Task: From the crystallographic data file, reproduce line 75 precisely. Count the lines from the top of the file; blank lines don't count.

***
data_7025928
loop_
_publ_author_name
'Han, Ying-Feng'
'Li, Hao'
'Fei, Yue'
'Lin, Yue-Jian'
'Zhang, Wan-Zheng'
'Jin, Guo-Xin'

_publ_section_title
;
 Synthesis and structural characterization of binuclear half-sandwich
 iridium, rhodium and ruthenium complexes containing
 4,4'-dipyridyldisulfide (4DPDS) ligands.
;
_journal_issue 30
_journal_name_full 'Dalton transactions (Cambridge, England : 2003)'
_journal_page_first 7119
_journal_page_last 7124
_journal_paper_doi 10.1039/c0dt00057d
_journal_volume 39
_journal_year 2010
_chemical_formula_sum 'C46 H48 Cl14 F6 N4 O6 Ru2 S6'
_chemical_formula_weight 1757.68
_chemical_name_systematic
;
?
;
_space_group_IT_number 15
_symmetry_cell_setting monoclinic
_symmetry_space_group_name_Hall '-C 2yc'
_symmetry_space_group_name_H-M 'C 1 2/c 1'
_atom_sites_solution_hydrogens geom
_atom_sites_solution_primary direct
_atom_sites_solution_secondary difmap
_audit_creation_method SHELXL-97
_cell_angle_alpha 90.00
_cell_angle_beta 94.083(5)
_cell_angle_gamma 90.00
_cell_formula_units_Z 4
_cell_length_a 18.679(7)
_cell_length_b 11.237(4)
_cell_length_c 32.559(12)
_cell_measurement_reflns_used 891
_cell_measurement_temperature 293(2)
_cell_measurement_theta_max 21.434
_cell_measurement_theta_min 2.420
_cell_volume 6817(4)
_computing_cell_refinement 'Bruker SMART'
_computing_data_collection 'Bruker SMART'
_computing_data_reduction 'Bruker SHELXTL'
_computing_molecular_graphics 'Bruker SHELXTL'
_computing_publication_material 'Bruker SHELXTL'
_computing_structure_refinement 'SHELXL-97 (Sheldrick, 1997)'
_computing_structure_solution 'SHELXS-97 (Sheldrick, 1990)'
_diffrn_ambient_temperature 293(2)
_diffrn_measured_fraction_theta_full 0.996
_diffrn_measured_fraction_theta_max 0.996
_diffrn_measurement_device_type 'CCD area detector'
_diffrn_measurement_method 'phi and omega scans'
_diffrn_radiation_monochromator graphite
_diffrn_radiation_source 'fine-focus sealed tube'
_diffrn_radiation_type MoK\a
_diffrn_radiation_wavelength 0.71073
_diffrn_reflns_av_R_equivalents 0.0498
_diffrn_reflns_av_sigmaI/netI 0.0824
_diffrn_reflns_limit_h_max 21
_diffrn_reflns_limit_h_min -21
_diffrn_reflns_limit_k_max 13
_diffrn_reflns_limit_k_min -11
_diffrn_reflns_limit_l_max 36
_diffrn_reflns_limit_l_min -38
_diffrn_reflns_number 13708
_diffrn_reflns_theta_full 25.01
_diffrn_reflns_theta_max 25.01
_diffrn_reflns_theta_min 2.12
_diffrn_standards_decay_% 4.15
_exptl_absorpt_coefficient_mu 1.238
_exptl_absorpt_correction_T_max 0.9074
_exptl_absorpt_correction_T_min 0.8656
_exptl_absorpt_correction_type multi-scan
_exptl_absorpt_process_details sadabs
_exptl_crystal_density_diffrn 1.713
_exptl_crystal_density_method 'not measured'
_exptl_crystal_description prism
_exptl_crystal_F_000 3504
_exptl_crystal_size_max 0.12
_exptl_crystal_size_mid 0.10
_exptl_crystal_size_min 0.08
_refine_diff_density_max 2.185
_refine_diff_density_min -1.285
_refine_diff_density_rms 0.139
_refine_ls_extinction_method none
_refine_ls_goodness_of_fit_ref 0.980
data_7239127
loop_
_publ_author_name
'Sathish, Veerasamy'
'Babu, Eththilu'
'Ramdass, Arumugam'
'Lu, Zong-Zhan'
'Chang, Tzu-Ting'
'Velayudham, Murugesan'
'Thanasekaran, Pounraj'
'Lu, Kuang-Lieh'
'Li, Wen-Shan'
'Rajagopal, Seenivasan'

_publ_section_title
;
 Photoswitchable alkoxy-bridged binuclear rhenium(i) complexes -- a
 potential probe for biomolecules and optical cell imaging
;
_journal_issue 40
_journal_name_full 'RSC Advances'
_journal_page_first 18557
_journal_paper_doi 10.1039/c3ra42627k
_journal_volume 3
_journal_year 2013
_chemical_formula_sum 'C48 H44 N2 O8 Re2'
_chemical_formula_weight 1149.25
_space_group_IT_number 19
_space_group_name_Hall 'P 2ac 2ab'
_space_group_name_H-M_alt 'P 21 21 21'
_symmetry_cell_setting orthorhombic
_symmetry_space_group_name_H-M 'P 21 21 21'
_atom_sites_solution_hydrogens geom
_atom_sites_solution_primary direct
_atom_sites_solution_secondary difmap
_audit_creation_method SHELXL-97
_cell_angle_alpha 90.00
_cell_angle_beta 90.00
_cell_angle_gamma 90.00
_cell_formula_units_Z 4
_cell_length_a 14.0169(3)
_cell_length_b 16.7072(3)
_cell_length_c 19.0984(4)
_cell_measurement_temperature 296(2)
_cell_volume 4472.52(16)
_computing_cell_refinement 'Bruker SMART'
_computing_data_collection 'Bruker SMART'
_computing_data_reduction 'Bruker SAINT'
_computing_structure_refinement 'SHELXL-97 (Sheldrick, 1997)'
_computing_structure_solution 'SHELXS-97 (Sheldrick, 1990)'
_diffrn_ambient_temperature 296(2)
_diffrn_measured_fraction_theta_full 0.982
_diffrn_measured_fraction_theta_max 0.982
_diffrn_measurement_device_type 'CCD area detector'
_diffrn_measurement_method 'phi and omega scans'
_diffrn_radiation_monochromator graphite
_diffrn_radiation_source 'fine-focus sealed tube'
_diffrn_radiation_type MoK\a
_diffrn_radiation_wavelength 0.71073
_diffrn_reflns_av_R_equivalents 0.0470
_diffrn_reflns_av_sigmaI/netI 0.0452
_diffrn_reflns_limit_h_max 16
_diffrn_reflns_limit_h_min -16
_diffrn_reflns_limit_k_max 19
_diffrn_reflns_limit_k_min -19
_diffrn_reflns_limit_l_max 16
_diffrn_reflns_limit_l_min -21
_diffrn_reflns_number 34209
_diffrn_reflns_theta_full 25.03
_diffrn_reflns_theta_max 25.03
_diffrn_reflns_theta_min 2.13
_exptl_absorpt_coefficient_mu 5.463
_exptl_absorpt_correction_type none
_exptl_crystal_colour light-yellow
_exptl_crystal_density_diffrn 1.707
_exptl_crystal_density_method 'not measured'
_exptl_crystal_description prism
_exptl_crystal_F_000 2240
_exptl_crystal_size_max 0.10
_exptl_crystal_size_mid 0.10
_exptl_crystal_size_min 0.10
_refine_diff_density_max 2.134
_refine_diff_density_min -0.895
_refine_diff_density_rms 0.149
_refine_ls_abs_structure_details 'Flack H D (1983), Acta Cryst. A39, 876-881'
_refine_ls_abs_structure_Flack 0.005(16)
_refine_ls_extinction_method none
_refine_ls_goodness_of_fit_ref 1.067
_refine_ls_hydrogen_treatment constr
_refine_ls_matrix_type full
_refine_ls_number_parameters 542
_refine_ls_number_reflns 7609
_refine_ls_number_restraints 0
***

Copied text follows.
_diffrn_reflns_theta_max 25.01